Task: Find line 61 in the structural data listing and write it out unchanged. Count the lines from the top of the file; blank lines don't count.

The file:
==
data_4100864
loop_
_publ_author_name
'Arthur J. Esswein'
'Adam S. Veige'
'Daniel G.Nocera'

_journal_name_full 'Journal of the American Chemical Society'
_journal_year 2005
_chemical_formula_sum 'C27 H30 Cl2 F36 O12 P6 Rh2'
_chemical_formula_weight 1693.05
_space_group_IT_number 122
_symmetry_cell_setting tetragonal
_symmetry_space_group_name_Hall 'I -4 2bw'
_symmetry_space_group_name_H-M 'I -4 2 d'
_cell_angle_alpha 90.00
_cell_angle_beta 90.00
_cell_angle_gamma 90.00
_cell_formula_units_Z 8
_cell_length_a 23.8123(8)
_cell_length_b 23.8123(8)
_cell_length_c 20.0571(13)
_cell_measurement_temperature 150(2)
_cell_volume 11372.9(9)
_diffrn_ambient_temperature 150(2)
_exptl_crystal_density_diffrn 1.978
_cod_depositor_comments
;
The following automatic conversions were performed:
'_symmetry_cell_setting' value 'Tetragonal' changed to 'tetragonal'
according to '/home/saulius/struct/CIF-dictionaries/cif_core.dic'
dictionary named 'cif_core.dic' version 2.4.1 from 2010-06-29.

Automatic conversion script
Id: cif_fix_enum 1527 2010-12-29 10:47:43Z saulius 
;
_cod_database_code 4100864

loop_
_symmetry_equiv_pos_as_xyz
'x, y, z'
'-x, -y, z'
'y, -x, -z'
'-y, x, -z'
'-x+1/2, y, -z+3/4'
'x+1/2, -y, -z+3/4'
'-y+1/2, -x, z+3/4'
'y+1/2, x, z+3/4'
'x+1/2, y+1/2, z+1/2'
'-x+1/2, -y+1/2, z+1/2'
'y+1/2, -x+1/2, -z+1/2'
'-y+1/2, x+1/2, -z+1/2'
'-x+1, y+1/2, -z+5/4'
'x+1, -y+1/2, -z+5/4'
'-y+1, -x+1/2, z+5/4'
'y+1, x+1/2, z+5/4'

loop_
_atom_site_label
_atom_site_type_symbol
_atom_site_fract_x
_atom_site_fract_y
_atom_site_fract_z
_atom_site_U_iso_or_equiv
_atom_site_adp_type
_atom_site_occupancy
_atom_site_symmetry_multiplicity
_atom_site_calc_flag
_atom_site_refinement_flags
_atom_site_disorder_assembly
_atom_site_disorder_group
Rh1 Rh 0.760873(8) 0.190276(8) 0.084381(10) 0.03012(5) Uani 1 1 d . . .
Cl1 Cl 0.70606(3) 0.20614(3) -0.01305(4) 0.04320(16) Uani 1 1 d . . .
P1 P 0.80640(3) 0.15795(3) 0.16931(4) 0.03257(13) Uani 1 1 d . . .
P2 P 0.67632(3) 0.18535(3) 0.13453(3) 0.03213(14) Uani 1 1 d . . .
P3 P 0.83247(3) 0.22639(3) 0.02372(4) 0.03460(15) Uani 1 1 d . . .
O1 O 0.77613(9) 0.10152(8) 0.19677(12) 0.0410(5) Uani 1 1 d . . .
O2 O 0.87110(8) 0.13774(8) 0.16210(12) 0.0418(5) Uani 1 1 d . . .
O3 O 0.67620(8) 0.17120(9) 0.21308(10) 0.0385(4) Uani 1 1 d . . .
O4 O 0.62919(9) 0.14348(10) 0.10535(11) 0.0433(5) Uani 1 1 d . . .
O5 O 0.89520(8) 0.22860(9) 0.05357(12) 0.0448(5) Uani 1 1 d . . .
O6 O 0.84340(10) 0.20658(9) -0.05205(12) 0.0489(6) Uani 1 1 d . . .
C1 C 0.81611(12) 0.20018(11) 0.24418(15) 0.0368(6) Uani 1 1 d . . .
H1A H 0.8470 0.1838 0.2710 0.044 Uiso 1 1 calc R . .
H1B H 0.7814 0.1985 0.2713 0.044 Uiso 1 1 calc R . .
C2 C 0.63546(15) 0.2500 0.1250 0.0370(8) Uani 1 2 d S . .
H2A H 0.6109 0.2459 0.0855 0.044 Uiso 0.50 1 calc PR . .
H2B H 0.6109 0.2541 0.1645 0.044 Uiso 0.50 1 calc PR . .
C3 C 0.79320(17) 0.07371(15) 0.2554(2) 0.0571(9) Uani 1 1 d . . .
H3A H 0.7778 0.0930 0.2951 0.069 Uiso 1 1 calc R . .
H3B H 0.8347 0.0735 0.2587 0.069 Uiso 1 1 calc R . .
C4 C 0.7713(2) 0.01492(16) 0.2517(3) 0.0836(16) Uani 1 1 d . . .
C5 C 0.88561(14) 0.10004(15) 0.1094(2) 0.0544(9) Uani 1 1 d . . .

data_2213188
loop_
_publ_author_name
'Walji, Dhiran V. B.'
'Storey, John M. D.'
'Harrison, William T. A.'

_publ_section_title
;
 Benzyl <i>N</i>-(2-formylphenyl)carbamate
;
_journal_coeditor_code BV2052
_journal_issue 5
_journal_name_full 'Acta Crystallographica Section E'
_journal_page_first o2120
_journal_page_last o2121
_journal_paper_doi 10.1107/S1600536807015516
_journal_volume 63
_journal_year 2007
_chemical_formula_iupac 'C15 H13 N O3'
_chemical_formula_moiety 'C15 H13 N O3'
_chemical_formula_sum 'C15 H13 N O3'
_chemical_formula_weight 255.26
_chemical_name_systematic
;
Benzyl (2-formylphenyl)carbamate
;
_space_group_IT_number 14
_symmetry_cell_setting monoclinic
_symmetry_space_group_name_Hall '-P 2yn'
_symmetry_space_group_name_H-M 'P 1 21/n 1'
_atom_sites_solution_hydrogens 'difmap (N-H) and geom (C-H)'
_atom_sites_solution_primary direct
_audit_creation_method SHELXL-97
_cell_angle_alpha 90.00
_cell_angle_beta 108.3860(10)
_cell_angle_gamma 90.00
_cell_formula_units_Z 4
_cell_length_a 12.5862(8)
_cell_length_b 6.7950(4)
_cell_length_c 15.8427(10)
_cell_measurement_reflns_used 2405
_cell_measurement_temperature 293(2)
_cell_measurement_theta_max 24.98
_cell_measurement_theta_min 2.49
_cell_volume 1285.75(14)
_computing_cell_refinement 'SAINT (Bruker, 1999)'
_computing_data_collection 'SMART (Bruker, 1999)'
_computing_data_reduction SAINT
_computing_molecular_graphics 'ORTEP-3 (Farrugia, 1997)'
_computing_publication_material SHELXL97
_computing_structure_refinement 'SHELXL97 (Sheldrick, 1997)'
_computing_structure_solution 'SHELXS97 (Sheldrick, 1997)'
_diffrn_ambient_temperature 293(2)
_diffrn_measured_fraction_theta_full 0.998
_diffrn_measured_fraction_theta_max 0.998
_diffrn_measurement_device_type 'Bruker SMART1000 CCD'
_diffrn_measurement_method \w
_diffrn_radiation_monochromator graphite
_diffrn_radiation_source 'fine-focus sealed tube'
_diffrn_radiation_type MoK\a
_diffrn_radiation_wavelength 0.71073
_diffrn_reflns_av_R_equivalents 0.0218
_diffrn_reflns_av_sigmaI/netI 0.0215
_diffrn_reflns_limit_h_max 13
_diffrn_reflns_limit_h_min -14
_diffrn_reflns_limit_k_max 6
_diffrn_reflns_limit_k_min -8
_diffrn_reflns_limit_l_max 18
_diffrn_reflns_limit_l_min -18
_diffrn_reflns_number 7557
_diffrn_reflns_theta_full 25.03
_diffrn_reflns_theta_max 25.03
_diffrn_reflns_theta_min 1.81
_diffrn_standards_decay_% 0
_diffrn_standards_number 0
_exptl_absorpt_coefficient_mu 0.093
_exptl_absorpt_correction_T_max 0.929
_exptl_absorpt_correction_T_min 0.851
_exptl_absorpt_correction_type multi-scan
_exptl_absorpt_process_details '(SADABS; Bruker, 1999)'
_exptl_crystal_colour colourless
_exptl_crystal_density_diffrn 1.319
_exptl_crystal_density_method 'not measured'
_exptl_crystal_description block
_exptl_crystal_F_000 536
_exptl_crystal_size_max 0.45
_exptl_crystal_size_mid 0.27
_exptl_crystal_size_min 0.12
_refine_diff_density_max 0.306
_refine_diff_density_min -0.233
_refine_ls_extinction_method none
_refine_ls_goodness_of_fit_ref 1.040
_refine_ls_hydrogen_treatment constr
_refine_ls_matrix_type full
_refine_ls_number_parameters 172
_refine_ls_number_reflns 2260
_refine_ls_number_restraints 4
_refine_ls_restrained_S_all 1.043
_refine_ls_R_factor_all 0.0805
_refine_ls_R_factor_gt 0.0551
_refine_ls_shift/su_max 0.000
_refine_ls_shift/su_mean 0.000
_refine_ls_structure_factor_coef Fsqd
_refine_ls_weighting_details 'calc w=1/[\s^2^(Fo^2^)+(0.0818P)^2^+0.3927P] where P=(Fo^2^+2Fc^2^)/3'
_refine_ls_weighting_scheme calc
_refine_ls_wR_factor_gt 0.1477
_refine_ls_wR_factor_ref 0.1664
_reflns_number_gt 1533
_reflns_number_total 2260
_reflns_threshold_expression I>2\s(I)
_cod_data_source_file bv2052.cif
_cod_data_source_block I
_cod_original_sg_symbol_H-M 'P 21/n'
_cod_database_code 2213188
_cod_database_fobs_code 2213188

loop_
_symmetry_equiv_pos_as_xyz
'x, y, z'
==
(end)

_atom_site_adp_type